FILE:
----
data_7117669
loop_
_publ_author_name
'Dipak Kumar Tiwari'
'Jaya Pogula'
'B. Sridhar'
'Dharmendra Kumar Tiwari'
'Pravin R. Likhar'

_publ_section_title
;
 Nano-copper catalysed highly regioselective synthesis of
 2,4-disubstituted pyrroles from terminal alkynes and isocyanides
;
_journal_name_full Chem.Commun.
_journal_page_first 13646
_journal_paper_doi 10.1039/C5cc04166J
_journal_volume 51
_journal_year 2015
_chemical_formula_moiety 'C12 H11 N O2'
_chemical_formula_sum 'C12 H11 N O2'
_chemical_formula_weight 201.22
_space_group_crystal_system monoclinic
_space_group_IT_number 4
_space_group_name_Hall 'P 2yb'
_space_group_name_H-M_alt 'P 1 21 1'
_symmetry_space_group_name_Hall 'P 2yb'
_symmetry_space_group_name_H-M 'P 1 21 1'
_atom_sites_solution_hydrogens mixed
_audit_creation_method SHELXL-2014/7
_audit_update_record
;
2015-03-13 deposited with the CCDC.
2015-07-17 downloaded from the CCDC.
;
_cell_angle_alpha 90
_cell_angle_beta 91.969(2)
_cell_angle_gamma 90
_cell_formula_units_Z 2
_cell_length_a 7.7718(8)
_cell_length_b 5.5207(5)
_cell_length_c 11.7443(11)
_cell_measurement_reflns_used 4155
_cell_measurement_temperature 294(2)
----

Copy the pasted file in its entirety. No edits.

data_7117669
loop_
_publ_author_name
'Dipak Kumar Tiwari'
'Jaya Pogula'
'B. Sridhar'
'Dharmendra Kumar Tiwari'
'Pravin R. Likhar'

_publ_section_title
;
 Nano-copper catalysed highly regioselective synthesis of
 2,4-disubstituted pyrroles from terminal alkynes and isocyanides
;
_journal_name_full Chem.Commun.
_journal_page_first 13646
_journal_paper_doi 10.1039/C5cc04166J
_journal_volume 51
_journal_year 2015
_chemical_formula_moiety 'C12 H11 N O2'
_chemical_formula_sum 'C12 H11 N O2'
_chemical_formula_weight 201.22
_space_group_crystal_system monoclinic
_space_group_IT_number 4
_space_group_name_Hall 'P 2yb'
_space_group_name_H-M_alt 'P 1 21 1'
_symmetry_space_group_name_Hall 'P 2yb'
_symmetry_space_group_name_H-M 'P 1 21 1'
_atom_sites_solution_hydrogens mixed
_audit_creation_method SHELXL-2014/7
_audit_update_record
;
2015-03-13 deposited with the CCDC.
2015-07-17 downloaded from the CCDC.
;
_cell_angle_alpha 90
_cell_angle_beta 91.969(2)
_cell_angle_gamma 90
_cell_formula_units_Z 2
_cell_length_a 7.7718(8)
_cell_length_b 5.5207(5)
_cell_length_c 11.7443(11)
_cell_measurement_reflns_used 4155
_cell_measurement_temperature 294(2)